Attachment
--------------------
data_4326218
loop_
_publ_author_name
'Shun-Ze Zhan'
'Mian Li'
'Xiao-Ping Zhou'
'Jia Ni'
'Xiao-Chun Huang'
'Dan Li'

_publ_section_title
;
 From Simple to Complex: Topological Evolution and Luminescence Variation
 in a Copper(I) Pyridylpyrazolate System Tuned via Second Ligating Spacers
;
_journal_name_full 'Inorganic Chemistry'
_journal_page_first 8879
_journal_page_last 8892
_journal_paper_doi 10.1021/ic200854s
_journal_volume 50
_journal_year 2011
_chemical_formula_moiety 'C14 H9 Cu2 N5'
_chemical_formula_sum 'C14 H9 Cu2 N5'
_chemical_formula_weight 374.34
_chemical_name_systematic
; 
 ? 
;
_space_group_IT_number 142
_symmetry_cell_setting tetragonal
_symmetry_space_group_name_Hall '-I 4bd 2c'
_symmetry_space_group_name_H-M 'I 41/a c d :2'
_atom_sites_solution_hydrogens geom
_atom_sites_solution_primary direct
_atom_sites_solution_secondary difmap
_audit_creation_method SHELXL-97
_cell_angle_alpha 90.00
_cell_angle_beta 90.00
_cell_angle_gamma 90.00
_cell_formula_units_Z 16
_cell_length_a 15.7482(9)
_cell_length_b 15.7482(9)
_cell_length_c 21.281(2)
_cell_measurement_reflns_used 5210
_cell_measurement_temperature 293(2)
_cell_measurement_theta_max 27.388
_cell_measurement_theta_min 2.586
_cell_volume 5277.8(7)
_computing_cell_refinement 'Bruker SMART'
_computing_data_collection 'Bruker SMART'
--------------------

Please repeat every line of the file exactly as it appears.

data_4326218
loop_
_publ_author_name
'Shun-Ze Zhan'
'Mian Li'
'Xiao-Ping Zhou'
'Jia Ni'
'Xiao-Chun Huang'
'Dan Li'

_publ_section_title
;
 From Simple to Complex: Topological Evolution and Luminescence Variation
 in a Copper(I) Pyridylpyrazolate System Tuned via Second Ligating Spacers
;
_journal_name_full 'Inorganic Chemistry'
_journal_page_first 8879
_journal_page_last 8892
_journal_paper_doi 10.1021/ic200854s
_journal_volume 50
_journal_year 2011
_chemical_formula_moiety 'C14 H9 Cu2 N5'
_chemical_formula_sum 'C14 H9 Cu2 N5'
_chemical_formula_weight 374.34
_chemical_name_systematic
; 
 ? 
;
_space_group_IT_number 142
_symmetry_cell_setting tetragonal
_symmetry_space_group_name_Hall '-I 4bd 2c'
_symmetry_space_group_name_H-M 'I 41/a c d :2'
_atom_sites_solution_hydrogens geom
_atom_sites_solution_primary direct
_atom_sites_solution_secondary difmap
_audit_creation_method SHELXL-97
_cell_angle_alpha 90.00
_cell_angle_beta 90.00
_cell_angle_gamma 90.00
_cell_formula_units_Z 16
_cell_length_a 15.7482(9)
_cell_length_b 15.7482(9)
_cell_length_c 21.281(2)
_cell_measurement_reflns_used 5210
_cell_measurement_temperature 293(2)
_cell_measurement_theta_max 27.388
_cell_measurement_theta_min 2.586
_cell_volume 5277.8(7)
_computing_cell_refinement 'Bruker SMART'
_computing_data_collection 'Bruker SMART'